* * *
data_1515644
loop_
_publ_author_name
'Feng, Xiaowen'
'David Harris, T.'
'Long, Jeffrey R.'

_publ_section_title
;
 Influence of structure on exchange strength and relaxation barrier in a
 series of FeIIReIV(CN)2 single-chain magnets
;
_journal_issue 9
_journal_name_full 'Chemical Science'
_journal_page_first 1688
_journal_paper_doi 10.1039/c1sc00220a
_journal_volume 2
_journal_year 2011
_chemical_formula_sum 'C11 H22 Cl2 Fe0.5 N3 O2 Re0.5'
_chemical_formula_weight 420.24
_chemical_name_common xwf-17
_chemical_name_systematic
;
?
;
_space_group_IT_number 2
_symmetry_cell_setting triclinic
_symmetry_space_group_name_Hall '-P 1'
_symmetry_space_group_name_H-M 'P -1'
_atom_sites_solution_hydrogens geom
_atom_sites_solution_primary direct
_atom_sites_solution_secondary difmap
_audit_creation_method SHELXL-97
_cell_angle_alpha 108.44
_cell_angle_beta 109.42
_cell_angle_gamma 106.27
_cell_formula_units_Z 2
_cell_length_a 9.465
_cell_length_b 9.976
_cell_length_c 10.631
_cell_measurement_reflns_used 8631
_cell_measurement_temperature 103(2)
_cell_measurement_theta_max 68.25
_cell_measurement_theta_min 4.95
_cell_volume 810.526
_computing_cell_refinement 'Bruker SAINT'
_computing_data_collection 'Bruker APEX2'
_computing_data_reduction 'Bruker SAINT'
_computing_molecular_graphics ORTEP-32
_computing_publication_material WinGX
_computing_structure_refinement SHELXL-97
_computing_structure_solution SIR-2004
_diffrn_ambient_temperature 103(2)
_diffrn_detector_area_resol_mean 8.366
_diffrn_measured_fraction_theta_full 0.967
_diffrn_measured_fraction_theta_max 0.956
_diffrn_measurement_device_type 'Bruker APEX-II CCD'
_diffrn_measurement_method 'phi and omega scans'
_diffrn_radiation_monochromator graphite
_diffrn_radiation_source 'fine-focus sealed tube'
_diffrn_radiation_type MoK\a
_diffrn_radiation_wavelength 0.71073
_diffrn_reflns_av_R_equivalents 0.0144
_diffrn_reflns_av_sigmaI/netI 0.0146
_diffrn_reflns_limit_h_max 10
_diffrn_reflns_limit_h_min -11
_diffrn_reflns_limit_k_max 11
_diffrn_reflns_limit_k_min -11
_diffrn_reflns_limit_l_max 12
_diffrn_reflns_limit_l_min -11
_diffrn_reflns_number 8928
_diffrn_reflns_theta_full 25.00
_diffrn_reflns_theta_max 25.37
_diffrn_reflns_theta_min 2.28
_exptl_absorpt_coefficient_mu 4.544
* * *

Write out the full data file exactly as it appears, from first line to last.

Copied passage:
data_1515644
loop_
_publ_author_name
'Feng, Xiaowen'
'David Harris, T.'
'Long, Jeffrey R.'

_publ_section_title
;
 Influence of structure on exchange strength and relaxation barrier in a
 series of FeIIReIV(CN)2 single-chain magnets
;
_journal_issue 9
_journal_name_full 'Chemical Science'
_journal_page_first 1688
_journal_paper_doi 10.1039/c1sc00220a
_journal_volume 2
_journal_year 2011
_chemical_formula_sum 'C11 H22 Cl2 Fe0.5 N3 O2 Re0.5'
_chemical_formula_weight 420.24
_chemical_name_common xwf-17
_chemical_name_systematic
;
?
;
_space_group_IT_number 2
_symmetry_cell_setting triclinic
_symmetry_space_group_name_Hall '-P 1'
_symmetry_space_group_name_H-M 'P -1'
_atom_sites_solution_hydrogens geom
_atom_sites_solution_primary direct
_atom_sites_solution_secondary difmap
_audit_creation_method SHELXL-97
_cell_angle_alpha 108.44
_cell_angle_beta 109.42
_cell_angle_gamma 106.27
_cell_formula_units_Z 2
_cell_length_a 9.465
_cell_length_b 9.976
_cell_length_c 10.631
_cell_measurement_reflns_used 8631
_cell_measurement_temperature 103(2)
_cell_measurement_theta_max 68.25
_cell_measurement_theta_min 4.95
_cell_volume 810.526
_computing_cell_refinement 'Bruker SAINT'
_computing_data_collection 'Bruker APEX2'
_computing_data_reduction 'Bruker SAINT'
_computing_molecular_graphics ORTEP-32
_computing_publication_material WinGX
_computing_structure_refinement SHELXL-97
_computing_structure_solution SIR-2004
_diffrn_ambient_temperature 103(2)
_diffrn_detector_area_resol_mean 8.366
_diffrn_measured_fraction_theta_full 0.967
_diffrn_measured_fraction_theta_max 0.956
_diffrn_measurement_device_type 'Bruker APEX-II CCD'
_diffrn_measurement_method 'phi and omega scans'
_diffrn_radiation_monochromator graphite
_diffrn_radiation_source 'fine-focus sealed tube'
_diffrn_radiation_type MoK\a
_diffrn_radiation_wavelength 0.71073
_diffrn_reflns_av_R_equivalents 0.0144
_diffrn_reflns_av_sigmaI/netI 0.0146
_diffrn_reflns_limit_h_max 10
_diffrn_reflns_limit_h_min -11
_diffrn_reflns_limit_k_max 11
_diffrn_reflns_limit_k_min -11
_diffrn_reflns_limit_l_max 12
_diffrn_reflns_limit_l_min -11
_diffrn_reflns_number 8928
_diffrn_reflns_theta_full 25.00
_diffrn_reflns_theta_max 25.37
_diffrn_reflns_theta_min 2.28
_exptl_absorpt_coefficient_mu 4.544